Having received grace from God, can we merit the gift of more grace?
Augustine says (super Ep. Joan.; cf. Ep. clxxxvi) that "charity merits increase, and being increased merits to be perfected." Hence the increase of grace or charity falls under merit. [ST I-II, Q114, A8]
As always, though, Aquinas is careful as to what exactly he means.
As stated above (6,7), whatever the motion of grace reaches to, falls under condign merit. Now the motion of a mover extends not merely to the last term of the movement, but to the whole progress of the movement. But the term of the movement of grace is eternal life; and progress in this movement is by the increase of charity or grace according to Proverbs 4:18: "But the path of the just as a shining light, goeth forward and increaseth even to perfect day," which is the day of glory. And thus the increase of grace falls under condign merit.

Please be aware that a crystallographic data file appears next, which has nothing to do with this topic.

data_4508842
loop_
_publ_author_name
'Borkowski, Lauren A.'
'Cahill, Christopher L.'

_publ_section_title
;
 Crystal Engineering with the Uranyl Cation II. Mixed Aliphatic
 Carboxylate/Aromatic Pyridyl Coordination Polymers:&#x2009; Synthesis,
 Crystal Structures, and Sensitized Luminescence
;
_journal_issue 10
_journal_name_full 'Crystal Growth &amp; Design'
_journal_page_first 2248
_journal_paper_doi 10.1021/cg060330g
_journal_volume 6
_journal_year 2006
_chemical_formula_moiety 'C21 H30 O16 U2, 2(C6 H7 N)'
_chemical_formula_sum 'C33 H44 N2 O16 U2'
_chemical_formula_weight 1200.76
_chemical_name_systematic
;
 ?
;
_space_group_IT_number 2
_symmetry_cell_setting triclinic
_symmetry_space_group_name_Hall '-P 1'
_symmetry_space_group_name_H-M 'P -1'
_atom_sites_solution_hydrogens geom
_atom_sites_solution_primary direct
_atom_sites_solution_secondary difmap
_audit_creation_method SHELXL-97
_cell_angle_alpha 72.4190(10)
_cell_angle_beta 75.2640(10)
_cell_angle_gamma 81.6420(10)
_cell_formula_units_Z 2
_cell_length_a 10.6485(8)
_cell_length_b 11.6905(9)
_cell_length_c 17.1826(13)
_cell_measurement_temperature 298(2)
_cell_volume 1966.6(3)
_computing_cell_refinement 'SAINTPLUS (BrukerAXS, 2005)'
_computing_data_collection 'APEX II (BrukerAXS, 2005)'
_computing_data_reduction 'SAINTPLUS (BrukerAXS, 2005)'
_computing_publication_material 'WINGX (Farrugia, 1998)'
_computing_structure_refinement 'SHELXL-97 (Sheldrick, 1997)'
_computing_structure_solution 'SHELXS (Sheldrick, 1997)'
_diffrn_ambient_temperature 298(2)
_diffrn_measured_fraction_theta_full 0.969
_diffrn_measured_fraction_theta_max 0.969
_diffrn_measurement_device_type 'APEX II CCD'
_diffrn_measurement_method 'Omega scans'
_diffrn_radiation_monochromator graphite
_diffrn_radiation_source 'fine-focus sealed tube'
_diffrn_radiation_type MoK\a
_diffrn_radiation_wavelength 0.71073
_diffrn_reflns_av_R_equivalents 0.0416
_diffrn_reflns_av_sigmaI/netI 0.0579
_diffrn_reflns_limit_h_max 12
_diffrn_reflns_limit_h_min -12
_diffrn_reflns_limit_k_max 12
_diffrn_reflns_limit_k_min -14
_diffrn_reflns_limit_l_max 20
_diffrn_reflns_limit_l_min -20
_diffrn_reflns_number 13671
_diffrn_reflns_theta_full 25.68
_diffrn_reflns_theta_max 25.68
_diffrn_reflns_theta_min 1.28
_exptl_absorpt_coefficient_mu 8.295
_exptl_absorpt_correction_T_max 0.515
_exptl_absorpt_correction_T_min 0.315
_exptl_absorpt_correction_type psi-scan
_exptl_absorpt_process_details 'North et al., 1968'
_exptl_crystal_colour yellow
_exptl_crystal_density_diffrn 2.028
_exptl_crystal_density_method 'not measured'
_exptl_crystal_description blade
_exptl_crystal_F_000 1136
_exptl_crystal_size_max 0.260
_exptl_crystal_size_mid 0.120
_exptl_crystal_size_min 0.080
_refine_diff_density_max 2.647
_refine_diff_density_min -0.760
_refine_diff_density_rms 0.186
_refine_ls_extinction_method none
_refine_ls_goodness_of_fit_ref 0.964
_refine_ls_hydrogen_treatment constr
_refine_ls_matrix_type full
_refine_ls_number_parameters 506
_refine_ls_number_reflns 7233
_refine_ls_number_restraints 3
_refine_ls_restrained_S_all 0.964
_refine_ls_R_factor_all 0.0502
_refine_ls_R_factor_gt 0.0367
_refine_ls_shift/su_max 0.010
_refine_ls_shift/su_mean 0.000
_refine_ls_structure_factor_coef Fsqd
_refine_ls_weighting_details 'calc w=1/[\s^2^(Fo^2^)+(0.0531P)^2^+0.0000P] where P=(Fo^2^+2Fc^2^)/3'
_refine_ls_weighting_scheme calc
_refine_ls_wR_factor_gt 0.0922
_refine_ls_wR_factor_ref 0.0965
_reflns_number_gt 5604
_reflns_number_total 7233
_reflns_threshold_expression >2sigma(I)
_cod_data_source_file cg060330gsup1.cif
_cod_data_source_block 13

Now as we saw, condign merit comes from grace; indeed, all merit flows from God's grace, which is why (as we've seen) Augustine says that God rewards that which he has given. Consequently we see that the Catholic gospel isn't works-based, contrary to the errors spread by some; rather, the Gospel is based upon grace.